It cost me $2 a week to live [actually, $2.71], and I had a dollar a week to spend on clothing and pleasure, and saved the other dollar.
. . . .
Some of the women blame me very much because I spend so much money on clothes. They say that instead of a dollar a week I ought not to spend more than twenty-five cents a week on clothes and that I should save the rest. But a girl must have clothes if she is to go into high society at Ulmer Park or Coney Island or the theater. Those who blame me are the old country people who have old-fashioned notions, but the pople who have been here a long time know better. A girl who does not dress well is stuck in a corner, even if she is pretty, and Aunt Fanny says that I do just right to put on plenty of style.
However exploited on the job, "working girls" frequently made their own choices about "pleasure." Sadie worked long hours, went to night school several evenings a week, and did her own cooking, cleaning, and laundry.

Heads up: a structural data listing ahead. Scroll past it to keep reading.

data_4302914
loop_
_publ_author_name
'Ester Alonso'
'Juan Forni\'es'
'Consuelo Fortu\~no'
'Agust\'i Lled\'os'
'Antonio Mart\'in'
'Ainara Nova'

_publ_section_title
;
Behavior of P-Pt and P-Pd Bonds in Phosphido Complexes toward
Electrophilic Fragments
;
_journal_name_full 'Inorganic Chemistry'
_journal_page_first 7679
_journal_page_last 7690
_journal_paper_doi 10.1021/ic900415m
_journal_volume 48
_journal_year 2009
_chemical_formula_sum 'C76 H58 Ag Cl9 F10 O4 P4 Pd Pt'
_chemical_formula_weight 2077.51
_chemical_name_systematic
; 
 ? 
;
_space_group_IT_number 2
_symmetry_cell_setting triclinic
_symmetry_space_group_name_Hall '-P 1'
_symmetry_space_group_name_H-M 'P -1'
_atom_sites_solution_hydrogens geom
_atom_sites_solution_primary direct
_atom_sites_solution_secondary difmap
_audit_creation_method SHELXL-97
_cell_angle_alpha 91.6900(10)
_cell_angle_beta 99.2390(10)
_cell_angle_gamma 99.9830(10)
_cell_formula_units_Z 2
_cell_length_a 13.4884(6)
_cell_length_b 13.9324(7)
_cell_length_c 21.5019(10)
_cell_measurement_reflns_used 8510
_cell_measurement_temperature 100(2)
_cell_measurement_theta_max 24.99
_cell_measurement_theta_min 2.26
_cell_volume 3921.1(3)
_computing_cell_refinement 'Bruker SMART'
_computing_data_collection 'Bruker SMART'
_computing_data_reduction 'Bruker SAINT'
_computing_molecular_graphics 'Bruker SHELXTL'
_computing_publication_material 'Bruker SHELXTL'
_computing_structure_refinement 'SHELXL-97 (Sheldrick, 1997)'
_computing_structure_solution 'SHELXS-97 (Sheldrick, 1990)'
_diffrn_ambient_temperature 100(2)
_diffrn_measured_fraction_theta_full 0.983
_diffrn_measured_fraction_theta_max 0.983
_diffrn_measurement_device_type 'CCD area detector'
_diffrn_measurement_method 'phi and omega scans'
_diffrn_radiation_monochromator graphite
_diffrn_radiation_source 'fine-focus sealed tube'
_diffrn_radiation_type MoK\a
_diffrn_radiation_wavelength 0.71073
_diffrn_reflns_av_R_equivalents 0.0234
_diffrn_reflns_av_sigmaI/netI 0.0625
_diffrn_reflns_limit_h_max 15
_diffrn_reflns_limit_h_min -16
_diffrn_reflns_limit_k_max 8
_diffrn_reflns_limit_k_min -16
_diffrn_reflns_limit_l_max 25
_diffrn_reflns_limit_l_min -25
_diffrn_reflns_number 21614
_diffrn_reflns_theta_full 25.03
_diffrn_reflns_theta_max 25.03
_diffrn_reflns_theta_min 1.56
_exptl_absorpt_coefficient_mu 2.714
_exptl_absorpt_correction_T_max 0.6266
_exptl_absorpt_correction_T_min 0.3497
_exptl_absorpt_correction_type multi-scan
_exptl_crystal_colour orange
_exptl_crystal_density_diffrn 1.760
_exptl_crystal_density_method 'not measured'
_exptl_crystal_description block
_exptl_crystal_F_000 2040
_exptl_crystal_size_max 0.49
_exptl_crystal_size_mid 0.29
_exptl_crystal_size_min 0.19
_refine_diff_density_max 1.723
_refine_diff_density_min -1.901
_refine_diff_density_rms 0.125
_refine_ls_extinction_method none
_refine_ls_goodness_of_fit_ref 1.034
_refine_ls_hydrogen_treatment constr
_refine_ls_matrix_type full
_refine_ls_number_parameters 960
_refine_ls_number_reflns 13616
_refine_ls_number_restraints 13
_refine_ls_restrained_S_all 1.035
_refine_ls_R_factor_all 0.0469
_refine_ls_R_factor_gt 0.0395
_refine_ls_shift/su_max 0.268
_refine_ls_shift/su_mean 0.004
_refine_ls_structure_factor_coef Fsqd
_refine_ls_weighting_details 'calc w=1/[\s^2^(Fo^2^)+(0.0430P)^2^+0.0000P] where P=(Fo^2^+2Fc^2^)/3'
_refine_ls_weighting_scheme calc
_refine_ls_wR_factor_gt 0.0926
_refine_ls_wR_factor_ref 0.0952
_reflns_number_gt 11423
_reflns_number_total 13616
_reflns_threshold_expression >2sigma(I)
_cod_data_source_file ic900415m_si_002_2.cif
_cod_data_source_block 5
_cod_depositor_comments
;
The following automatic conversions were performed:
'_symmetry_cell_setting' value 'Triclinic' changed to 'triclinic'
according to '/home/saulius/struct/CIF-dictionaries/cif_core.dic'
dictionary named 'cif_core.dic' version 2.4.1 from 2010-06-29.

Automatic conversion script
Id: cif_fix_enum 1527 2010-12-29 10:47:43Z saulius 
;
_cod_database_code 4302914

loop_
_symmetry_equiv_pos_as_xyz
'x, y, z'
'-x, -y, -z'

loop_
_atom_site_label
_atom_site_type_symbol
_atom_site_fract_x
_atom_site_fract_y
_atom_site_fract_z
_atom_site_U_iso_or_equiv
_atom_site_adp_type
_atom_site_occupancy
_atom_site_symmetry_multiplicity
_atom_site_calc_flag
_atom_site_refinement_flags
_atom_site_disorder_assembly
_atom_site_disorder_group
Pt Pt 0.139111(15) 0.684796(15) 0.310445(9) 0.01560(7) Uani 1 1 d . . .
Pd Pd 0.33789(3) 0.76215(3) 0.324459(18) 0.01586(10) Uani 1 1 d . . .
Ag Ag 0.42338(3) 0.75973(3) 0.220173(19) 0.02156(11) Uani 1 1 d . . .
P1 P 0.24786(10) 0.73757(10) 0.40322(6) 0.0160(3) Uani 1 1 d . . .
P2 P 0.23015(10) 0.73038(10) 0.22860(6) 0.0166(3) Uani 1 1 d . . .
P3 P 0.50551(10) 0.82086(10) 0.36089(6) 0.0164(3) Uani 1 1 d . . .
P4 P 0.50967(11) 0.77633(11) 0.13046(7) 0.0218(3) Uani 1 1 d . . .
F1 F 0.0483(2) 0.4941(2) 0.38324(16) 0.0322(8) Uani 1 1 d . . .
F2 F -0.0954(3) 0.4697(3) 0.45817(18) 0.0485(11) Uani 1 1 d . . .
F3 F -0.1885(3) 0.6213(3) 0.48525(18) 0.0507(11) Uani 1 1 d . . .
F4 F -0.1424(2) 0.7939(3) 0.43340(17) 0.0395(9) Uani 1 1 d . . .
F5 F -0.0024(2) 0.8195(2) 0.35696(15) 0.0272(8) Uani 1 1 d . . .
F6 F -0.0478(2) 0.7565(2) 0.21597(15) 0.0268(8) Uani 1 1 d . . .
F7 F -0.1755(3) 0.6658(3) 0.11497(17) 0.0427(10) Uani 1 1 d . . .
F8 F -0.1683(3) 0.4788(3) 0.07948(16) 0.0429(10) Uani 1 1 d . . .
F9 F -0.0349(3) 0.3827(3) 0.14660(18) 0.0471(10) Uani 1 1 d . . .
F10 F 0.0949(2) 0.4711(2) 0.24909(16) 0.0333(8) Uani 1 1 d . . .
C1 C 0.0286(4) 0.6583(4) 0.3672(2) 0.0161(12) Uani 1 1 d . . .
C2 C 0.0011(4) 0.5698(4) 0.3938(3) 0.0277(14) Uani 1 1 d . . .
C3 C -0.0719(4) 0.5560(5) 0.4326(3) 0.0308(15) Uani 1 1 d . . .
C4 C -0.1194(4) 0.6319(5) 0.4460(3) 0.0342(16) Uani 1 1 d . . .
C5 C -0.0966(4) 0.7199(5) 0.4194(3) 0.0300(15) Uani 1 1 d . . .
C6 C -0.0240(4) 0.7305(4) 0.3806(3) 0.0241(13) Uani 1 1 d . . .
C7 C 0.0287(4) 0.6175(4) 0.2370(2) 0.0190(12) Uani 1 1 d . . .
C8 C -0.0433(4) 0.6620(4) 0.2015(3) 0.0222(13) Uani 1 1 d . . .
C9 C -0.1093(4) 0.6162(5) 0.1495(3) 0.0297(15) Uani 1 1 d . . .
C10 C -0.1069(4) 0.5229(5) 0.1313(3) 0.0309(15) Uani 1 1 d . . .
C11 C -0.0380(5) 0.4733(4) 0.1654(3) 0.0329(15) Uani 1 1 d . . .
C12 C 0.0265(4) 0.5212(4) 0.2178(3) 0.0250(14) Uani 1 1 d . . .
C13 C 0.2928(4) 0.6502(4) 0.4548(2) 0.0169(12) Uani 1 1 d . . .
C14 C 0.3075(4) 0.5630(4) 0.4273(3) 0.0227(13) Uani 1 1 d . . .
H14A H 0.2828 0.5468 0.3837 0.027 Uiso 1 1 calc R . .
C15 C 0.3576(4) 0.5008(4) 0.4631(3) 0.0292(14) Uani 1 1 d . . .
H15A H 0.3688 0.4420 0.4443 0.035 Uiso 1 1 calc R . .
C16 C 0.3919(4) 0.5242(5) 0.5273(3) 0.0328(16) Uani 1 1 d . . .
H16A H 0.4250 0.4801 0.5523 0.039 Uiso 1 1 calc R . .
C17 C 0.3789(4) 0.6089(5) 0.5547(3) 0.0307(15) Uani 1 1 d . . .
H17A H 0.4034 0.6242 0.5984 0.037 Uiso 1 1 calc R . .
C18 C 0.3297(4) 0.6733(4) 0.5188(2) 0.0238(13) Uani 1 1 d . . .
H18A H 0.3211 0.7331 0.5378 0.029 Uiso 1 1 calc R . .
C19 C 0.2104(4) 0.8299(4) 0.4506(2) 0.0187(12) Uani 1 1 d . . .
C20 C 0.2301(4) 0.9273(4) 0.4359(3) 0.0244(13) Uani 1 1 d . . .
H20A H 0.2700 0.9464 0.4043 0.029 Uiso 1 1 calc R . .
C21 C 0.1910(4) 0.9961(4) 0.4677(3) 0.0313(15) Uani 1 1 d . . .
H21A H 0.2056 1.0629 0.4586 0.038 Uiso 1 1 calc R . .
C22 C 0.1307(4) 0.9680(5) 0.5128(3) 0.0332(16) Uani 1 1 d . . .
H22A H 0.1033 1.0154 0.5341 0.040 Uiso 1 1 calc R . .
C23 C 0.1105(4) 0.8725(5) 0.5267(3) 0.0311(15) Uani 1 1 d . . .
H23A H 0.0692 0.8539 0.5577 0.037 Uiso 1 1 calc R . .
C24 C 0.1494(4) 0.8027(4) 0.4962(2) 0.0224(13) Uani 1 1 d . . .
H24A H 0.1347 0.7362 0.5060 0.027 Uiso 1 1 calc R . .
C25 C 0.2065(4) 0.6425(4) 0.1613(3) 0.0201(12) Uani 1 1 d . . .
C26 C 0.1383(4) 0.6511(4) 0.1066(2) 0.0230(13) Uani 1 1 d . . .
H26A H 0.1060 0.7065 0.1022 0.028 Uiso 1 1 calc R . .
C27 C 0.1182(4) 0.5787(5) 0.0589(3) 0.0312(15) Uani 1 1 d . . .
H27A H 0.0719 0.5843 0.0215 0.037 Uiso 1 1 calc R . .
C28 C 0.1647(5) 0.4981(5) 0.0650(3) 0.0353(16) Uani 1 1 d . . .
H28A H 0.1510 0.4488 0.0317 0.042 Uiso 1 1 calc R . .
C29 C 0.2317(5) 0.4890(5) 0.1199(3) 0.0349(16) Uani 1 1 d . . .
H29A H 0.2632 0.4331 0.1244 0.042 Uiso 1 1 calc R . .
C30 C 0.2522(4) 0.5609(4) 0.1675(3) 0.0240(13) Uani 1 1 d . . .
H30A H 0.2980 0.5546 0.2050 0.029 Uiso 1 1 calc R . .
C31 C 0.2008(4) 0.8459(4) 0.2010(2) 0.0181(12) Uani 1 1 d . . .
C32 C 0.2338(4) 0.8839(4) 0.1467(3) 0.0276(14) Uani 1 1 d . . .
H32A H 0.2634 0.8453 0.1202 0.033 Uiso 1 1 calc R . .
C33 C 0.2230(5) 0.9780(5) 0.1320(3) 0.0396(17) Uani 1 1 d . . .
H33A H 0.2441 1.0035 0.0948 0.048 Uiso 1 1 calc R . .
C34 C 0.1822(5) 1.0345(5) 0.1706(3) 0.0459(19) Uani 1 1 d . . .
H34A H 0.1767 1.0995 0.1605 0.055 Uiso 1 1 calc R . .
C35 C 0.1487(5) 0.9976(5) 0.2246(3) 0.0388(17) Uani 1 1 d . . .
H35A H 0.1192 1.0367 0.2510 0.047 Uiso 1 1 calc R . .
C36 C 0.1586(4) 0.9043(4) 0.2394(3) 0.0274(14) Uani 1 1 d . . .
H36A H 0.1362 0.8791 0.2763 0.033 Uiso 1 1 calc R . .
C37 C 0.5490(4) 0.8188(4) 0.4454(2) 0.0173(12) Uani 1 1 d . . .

. . . . at the end of the day one feels so weak that there is a great temptation to lie right down and sleep. But you must go out and get some air, and have some pleasure. So instead of lying down I go out, generally with Henry [her boyfriend]. Sometimes we go to Coney Island, where there are good dancing places, and sometimes we go to Ulmer Park to picnics. I am very fond of dancing, and, in fact, of all sorts of pleasure. I go to the theater quite often, and like those plays that make you cry a good deal. "The Two Orphans" is good. Last time I saw it I cried all night because of the hard times that the children had in the play. I am going to see it again when it comes here.